Moving forward. How do we then proceed with the possibilities offered by technology while dealing with the downsides of the functional growth and making sure the product suits the user? Traditionally, user-centered design (UCD) implies taking user requirements into consideration. However, when the aim is improvement for the individual user, every single possible user ought to be consulted. This approach is most certainly unattainable— and unimaginably costly. A better approach would be to develop a system that can be personalized. That many electronic and non-electronic products offer some personalization or customization features to improve user experience is something of a trend. And it certainly seems that many smartphone users have an interest in adjusting their systems to fit their wants and needs.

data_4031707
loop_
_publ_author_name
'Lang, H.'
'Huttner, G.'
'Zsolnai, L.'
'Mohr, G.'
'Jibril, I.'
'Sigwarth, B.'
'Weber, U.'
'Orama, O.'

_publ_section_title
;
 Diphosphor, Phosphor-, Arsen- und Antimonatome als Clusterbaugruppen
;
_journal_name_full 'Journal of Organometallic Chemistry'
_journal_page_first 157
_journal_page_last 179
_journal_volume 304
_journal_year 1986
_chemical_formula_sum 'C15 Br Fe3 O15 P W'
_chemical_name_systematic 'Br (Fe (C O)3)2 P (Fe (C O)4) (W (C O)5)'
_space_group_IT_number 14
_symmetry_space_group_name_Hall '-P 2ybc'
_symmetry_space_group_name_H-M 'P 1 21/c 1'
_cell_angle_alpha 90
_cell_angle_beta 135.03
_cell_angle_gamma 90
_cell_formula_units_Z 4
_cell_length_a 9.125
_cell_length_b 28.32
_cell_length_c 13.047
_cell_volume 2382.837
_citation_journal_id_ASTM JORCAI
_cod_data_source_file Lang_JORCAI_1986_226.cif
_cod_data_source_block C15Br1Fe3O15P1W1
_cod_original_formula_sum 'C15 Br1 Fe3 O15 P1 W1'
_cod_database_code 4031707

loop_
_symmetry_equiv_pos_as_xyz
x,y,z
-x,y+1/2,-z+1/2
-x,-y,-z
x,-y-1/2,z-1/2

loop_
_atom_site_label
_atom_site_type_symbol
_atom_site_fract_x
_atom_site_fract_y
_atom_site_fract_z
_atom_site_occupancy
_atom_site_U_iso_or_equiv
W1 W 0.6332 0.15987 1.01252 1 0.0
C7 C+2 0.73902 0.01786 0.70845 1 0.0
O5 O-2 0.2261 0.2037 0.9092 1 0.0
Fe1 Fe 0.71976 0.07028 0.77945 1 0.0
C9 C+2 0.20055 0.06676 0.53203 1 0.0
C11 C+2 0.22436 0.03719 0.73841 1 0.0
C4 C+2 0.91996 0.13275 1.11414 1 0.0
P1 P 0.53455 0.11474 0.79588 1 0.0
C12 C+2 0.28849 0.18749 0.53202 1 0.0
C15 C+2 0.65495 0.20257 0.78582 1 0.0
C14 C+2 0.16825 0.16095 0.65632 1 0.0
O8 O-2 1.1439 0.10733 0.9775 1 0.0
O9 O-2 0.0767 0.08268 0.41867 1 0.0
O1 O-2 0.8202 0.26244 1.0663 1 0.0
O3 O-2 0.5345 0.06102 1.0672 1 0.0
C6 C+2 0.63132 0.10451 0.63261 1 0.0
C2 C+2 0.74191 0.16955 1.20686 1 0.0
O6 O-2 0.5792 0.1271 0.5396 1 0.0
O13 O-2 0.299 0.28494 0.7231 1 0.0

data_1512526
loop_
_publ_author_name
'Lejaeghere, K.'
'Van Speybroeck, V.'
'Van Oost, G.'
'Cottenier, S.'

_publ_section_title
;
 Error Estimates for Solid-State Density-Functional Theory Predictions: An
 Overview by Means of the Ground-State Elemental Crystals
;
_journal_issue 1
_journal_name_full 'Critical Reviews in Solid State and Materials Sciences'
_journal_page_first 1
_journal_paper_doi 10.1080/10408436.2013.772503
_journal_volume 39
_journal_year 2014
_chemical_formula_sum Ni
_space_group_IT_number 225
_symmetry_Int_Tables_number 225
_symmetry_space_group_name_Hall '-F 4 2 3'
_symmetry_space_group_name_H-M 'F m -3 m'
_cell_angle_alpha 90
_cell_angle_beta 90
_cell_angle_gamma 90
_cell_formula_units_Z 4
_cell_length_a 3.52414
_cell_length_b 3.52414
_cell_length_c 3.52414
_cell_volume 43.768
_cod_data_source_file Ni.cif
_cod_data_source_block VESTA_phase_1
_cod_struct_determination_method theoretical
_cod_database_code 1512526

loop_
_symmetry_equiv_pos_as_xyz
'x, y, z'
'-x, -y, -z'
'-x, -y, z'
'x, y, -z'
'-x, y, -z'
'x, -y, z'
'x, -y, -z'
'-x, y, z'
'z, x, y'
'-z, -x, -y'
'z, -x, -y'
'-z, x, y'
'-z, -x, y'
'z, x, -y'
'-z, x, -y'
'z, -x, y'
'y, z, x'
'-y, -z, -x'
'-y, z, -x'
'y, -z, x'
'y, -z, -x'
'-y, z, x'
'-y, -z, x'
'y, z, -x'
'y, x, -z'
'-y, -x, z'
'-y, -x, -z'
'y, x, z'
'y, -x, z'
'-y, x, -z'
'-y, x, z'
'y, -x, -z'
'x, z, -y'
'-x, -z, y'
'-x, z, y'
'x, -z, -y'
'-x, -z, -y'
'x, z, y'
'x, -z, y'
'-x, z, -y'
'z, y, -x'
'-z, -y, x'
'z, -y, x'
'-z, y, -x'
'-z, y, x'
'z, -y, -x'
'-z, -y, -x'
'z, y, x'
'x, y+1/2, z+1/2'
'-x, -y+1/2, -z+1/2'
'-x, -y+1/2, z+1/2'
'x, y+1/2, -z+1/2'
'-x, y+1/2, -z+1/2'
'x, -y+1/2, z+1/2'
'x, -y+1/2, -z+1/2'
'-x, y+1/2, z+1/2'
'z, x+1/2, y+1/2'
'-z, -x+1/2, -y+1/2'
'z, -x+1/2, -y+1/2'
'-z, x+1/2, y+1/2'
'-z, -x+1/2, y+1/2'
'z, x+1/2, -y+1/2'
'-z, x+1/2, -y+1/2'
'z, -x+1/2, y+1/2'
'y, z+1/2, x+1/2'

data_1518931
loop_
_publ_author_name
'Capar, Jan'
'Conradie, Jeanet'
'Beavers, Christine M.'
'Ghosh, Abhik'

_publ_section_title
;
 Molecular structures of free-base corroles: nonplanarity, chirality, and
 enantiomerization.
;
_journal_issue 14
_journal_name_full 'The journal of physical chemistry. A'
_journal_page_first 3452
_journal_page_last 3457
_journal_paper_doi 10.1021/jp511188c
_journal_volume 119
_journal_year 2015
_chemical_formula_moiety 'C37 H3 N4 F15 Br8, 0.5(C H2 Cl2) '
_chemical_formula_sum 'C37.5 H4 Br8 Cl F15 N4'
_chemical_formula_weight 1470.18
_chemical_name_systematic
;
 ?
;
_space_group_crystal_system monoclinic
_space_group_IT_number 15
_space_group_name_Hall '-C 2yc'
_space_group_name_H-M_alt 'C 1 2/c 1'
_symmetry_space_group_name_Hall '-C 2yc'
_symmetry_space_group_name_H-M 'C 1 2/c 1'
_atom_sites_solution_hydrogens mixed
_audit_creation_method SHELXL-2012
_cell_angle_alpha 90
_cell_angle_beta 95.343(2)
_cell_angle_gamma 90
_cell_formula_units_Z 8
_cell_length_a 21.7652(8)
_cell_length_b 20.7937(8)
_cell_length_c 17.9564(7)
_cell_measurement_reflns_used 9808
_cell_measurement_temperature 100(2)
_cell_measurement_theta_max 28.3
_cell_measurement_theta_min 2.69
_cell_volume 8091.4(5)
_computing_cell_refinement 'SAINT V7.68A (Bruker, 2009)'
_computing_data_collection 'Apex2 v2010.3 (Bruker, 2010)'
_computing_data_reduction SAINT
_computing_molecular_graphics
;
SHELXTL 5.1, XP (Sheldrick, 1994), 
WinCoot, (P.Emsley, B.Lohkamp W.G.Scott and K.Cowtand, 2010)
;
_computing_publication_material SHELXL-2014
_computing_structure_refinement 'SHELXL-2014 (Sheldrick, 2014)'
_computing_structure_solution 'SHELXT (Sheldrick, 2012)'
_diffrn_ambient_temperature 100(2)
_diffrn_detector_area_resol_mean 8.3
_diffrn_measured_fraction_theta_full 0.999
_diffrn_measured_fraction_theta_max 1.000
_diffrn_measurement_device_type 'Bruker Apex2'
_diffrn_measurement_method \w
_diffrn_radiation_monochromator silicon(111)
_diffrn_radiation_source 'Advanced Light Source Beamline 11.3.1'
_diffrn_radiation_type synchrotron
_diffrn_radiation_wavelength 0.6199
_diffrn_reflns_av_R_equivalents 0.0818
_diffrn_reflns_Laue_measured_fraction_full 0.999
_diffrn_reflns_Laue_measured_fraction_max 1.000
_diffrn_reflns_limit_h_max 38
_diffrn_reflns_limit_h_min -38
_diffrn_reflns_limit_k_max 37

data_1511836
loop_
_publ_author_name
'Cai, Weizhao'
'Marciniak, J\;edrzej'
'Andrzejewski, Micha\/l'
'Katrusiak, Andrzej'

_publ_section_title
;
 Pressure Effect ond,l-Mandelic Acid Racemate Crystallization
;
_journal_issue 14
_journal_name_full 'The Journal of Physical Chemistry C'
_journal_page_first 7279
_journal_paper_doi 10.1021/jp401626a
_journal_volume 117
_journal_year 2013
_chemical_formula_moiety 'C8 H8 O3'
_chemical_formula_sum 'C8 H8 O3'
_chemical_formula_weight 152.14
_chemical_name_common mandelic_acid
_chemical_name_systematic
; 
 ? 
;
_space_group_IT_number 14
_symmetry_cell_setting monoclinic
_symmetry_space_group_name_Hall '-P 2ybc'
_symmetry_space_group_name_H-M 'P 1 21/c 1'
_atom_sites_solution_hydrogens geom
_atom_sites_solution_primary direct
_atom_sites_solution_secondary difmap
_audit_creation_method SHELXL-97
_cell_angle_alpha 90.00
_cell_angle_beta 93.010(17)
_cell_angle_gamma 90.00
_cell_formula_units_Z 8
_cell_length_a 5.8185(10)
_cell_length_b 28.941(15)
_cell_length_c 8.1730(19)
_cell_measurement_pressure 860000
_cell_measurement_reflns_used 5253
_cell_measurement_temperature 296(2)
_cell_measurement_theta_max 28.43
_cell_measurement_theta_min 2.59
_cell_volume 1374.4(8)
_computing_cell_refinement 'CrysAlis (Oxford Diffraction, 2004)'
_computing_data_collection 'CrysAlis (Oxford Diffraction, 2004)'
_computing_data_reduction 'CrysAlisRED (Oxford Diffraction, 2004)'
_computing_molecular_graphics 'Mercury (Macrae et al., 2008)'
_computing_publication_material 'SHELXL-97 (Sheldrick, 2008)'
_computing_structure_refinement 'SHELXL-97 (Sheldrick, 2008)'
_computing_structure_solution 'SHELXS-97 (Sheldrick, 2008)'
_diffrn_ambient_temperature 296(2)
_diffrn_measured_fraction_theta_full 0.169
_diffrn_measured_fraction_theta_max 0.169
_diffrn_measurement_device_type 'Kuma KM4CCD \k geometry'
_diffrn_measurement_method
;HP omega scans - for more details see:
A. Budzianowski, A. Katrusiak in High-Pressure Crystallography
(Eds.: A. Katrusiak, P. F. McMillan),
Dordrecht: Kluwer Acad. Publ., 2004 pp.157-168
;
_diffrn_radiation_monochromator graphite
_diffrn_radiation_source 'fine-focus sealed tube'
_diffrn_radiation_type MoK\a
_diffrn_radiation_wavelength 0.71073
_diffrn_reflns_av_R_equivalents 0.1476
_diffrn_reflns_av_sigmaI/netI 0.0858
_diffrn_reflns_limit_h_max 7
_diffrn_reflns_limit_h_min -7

The underlying assumption of highly personalizable systems is that a user interface that can be explicitly tailored to the user will better satisfy the user’s needs, create a better user experience, function better in terms of usability, and create a deepened relationship between the user and product. In the case of car systems, that means systems that are safer to use on the roads, because a more satisfied and less annoyed driver is a better driver. Also, someone who has consciously chosen a preferred functionality will be a better driver because he or she will be more aware of how the car acts (e.g., in cases where the car takes over control of braking) and will have a car they know how to handle.


It has been shown that a personalizable user interface can contribute to an emotional bond between user and car.